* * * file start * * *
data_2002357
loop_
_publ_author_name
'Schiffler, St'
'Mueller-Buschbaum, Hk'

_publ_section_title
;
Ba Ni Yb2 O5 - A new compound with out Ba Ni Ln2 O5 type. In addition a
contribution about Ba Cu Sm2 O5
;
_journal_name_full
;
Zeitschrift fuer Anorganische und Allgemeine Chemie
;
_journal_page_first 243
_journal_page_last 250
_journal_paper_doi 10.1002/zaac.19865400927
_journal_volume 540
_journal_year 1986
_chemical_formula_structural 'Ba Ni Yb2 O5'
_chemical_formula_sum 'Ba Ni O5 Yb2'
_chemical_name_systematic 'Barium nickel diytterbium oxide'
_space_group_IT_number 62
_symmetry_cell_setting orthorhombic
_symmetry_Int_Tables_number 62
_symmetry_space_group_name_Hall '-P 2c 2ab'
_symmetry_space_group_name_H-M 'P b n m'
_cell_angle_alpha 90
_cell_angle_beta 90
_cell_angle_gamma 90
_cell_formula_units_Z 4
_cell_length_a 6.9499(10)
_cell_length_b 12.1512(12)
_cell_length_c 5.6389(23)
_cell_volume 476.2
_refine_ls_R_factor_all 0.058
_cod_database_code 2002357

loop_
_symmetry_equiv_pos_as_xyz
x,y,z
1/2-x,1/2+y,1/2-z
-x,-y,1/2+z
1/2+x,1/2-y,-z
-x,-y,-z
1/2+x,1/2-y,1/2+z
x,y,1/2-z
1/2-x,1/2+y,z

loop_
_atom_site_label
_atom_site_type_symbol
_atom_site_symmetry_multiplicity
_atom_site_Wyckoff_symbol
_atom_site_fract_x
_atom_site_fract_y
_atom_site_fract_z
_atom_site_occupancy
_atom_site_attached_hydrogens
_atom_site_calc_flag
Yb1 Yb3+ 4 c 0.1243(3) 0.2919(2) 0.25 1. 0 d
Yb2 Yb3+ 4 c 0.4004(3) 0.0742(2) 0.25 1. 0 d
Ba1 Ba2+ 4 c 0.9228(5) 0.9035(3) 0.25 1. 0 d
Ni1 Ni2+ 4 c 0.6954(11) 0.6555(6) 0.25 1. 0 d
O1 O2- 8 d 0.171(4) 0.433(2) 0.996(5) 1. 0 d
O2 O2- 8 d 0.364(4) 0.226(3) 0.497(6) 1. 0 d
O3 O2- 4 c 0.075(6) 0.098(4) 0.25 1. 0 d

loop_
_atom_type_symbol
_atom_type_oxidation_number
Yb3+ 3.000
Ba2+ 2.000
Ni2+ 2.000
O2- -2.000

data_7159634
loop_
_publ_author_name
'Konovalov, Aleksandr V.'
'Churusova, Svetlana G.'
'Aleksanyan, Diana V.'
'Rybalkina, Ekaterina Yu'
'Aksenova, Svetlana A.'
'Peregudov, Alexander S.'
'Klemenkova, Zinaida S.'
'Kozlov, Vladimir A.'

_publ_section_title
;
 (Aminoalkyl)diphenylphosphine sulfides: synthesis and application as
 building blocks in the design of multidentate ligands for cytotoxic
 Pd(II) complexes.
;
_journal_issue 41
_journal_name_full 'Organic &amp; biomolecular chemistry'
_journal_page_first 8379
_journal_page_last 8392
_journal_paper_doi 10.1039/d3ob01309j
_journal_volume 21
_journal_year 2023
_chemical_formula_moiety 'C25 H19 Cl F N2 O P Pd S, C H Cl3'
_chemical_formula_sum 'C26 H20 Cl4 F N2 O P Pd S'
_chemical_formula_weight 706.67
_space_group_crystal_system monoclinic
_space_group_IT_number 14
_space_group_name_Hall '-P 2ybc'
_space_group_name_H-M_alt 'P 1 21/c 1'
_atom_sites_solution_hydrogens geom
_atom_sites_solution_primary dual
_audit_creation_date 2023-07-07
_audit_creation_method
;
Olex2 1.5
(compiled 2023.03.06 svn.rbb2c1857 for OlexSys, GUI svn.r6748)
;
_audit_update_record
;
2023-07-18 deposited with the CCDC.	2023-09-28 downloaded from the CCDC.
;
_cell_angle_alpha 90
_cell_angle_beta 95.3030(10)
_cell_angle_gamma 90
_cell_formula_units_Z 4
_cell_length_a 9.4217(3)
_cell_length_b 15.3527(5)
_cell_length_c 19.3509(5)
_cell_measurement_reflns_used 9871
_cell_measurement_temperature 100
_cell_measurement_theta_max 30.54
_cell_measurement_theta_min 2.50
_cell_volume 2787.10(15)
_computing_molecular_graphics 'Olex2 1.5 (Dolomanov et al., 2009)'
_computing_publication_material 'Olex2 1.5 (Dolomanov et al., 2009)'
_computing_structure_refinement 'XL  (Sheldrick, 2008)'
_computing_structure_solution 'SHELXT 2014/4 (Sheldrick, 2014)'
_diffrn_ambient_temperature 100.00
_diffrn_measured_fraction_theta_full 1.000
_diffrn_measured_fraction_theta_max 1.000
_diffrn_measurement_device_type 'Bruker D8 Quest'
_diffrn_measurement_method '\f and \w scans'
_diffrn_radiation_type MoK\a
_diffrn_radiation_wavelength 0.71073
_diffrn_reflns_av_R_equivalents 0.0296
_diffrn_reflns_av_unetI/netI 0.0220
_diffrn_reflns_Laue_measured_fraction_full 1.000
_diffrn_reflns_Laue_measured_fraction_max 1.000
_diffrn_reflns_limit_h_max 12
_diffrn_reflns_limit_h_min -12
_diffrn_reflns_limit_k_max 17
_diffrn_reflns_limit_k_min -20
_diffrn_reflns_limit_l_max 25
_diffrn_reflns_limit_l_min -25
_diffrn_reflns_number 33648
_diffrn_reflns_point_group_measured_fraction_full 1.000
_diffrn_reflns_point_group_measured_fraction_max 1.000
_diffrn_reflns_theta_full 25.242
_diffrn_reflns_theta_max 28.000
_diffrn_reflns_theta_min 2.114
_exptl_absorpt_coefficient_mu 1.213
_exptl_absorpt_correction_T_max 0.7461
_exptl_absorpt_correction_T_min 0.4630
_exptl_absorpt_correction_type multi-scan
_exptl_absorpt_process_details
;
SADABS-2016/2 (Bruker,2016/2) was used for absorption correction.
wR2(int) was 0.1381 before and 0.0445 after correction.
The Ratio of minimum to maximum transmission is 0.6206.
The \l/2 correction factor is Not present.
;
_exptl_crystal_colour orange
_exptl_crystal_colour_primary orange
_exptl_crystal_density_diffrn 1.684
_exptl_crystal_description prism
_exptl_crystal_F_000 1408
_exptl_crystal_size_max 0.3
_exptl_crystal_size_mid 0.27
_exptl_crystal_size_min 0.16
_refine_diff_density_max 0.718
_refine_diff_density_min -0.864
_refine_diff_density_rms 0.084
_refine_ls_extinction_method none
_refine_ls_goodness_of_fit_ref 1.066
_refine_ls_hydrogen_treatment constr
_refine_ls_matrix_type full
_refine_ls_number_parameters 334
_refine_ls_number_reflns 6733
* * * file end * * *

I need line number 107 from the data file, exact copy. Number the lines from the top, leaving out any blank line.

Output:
_audit_creation_method